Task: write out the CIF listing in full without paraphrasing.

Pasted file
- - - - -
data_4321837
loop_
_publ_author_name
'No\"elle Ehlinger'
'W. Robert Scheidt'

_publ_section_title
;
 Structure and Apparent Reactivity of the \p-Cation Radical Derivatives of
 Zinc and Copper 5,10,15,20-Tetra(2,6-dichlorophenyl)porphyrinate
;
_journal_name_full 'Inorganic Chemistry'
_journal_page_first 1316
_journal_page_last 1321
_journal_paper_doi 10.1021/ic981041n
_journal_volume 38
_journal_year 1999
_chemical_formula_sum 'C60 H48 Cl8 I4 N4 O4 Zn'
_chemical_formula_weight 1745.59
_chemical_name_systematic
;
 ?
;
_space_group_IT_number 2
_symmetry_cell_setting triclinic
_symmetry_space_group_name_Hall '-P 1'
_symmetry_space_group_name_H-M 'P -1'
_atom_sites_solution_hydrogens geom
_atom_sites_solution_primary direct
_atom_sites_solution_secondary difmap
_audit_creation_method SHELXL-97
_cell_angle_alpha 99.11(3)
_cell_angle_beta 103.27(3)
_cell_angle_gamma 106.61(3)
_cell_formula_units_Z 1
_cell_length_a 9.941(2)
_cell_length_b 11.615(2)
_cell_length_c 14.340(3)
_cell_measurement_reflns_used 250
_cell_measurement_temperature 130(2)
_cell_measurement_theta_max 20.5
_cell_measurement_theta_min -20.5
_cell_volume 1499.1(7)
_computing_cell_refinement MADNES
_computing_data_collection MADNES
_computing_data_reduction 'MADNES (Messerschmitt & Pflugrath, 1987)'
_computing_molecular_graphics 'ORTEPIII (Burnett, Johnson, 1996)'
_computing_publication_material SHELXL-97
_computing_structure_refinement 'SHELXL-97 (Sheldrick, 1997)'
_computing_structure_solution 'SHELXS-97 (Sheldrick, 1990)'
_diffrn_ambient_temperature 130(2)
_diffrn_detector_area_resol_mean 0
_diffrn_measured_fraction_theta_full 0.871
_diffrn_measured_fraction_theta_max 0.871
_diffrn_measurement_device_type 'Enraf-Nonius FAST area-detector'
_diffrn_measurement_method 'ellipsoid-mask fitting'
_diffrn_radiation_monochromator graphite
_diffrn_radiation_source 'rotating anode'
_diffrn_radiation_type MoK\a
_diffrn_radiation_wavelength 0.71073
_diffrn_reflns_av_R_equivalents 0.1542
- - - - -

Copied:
data_4321837
loop_
_publ_author_name
'No\"elle Ehlinger'
'W. Robert Scheidt'

_publ_section_title
;
 Structure and Apparent Reactivity of the \p-Cation Radical Derivatives of
 Zinc and Copper 5,10,15,20-Tetra(2,6-dichlorophenyl)porphyrinate
;
_journal_name_full 'Inorganic Chemistry'
_journal_page_first 1316
_journal_page_last 1321
_journal_paper_doi 10.1021/ic981041n
_journal_volume 38
_journal_year 1999
_chemical_formula_sum 'C60 H48 Cl8 I4 N4 O4 Zn'
_chemical_formula_weight 1745.59
_chemical_name_systematic
;
 ?
;
_space_group_IT_number 2
_symmetry_cell_setting triclinic
_symmetry_space_group_name_Hall '-P 1'
_symmetry_space_group_name_H-M 'P -1'
_atom_sites_solution_hydrogens geom
_atom_sites_solution_primary direct
_atom_sites_solution_secondary difmap
_audit_creation_method SHELXL-97
_cell_angle_alpha 99.11(3)
_cell_angle_beta 103.27(3)
_cell_angle_gamma 106.61(3)
_cell_formula_units_Z 1
_cell_length_a 9.941(2)
_cell_length_b 11.615(2)
_cell_length_c 14.340(3)
_cell_measurement_reflns_used 250
_cell_measurement_temperature 130(2)
_cell_measurement_theta_max 20.5
_cell_measurement_theta_min -20.5
_cell_volume 1499.1(7)
_computing_cell_refinement MADNES
_computing_data_collection MADNES
_computing_data_reduction 'MADNES (Messerschmitt & Pflugrath, 1987)'
_computing_molecular_graphics 'ORTEPIII (Burnett, Johnson, 1996)'
_computing_publication_material SHELXL-97
_computing_structure_refinement 'SHELXL-97 (Sheldrick, 1997)'
_computing_structure_solution 'SHELXS-97 (Sheldrick, 1990)'
_diffrn_ambient_temperature 130(2)
_diffrn_detector_area_resol_mean 0
_diffrn_measured_fraction_theta_full 0.871
_diffrn_measured_fraction_theta_max 0.871
_diffrn_measurement_device_type 'Enraf-Nonius FAST area-detector'
_diffrn_measurement_method 'ellipsoid-mask fitting'
_diffrn_radiation_monochromator graphite
_diffrn_radiation_source 'rotating anode'
_diffrn_radiation_type MoK\a
_diffrn_radiation_wavelength 0.71073
_diffrn_reflns_av_R_equivalents 0.1542